There might be as many as 1,000 smartphone “biomarkers” for depression, said Dr. Thomas Insel, former head of the National Institute of Mental Health and now a leader in the smartphone psychiatry movement.
Researchers are testing experimental apps that use artificial intelligence to try to predict depression episodes or potential self-harm.
“We are tracking the equivalent of a heartbeat for the human brain,” said Dr. Alex Leow, an app developer and associate professor of psychiatry and bioengineering at the University of Illinois’ Chicago campus.
At least, that’s the goal. There are technical and ethical kinks to work out — including privacy issues and making sure kids grant permission to be monitored so closely. Developers say proven, commercially available mood-detecting apps are likely years — but not decades — away.
“People often feel that these things are creepy,” because of the tech industry’s surreptitious tracking of online habits for commercial purposes, said University of Oregon psychologist Nick Allen.
Using smartphones as mental illness detectors would require informed consent from users to install an app, “and they could withdraw permission at any time,” said Allen, one of the creators of an app that is being tested on young people who have attempted suicide.
Depression affects about 3 million U.S. teens, and rates have climbed in the past decade. Thirteen percent of 12- to 17-year-olds had depression in 2017, up from 8 percent in 2010, U.S. government data show. One in 10 college-aged Americans is affected.
Suicide has risen to the second leading cause of death for ages 10 to 34. Rates among teen girls doubled from 2007 to 2015, climbing to 5 per 100,000. Among boys, rates jumped 30 percent, to 14 in 100,000.
A recent study suggested a parallel rise in smartphone use is likely a contributing factor.
People with mental illness typically get treatment “when they’re in crisis and very late in the course of an illness. We want to have a method to identify the earliest signs,” in an objective way, Insel said.
After a livestreamed suicide, Facebook trained its AI systems to flag certain words or phrases in online posts that could indicate imminent self-harm. Friends’ comments expressing concern about the user’s wellbeing are part of the equation.
The ongoing research includes:
• A Stanford University study involving about 200 teens, including kids at risk for depression because of bullying, family circumstances or other life stresses. As part of the research, teens who have been tracked since grade school get an experimental phone app that surveys them three times daily for two weeks with questions about their mood.
Researchers are combining those answers with passive smartphone data, including how active or sedentary kids are, to identify any changes that might be linked with future depression.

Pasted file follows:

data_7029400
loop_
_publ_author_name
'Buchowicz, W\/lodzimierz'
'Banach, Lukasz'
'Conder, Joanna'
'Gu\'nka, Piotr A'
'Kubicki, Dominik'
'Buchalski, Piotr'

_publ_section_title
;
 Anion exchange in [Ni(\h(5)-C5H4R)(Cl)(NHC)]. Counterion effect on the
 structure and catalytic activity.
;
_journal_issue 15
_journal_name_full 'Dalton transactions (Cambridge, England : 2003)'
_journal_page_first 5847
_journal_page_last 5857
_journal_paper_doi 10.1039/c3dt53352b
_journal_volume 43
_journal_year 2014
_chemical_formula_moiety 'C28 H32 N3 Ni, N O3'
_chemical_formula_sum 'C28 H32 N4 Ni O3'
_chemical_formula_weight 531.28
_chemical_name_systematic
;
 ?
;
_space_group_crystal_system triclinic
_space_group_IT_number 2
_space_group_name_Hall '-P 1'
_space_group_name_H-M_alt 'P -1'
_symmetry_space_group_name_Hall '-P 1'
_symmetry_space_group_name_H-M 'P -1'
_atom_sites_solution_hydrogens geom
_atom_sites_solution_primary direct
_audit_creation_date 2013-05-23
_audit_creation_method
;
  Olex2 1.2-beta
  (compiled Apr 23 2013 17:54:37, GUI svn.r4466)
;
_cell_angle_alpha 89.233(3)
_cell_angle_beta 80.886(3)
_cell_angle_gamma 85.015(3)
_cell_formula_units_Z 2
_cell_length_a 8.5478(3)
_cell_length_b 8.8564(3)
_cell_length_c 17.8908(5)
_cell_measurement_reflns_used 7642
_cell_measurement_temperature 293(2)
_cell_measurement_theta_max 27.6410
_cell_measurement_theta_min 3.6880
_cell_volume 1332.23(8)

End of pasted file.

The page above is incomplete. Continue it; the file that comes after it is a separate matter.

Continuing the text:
Study participant Laurel Foster, 15, acknowledges feeling stress over academics and “the usual” teen friendship pressures and says depression is rampant at her San Francisco high school. She said using the smartphone app felt a bit like being spied on, but with so many online sites already tracking users’ habits “one more isn’t really a big difference.”
• At UCLA, as part of a broader effort to battle campus depression launched in 2017, researchers are offering online counseling and an experimental phone app to students who show signs of at least mild depression on a screening test. About 250 freshmen agreed to use the app in the first year. Personal sensing data collected from the app is being analyzed to see how it correlates with any worsening or improvement in depression symptoms seen in internet therapy.
Sophomore Alyssa Lizarraga, 19, has had depression since high school in Whittier, Calif. She has worried that she’s “addicted” to her phone and spends a lot of time on social media sites.
But using smartphones in a positive way for mental health might help nudge people to seek early treatment, if they could see how their phone use showed signs of depression, she said.
• At the University of Illinois’ Chicago campus, researchers studying depression and mania in bipolar disorder are using crowdsourcing to test their experimental phone app. Anyone can download the free app, and nearly 2,000 have so far, agreeing to let the researchers continuously track things such as typing speed, number of keystrokes and use of spellcheck.
• Mindstrong, a Palo Alto, Calif., tech health company cofounded by Insel, the former NIH official, is testing a “digital phenotyping” app in several studies. Insel thinks the technology has promise to transform psychiatry, but that the most important question is whether it can be used to improve patient health.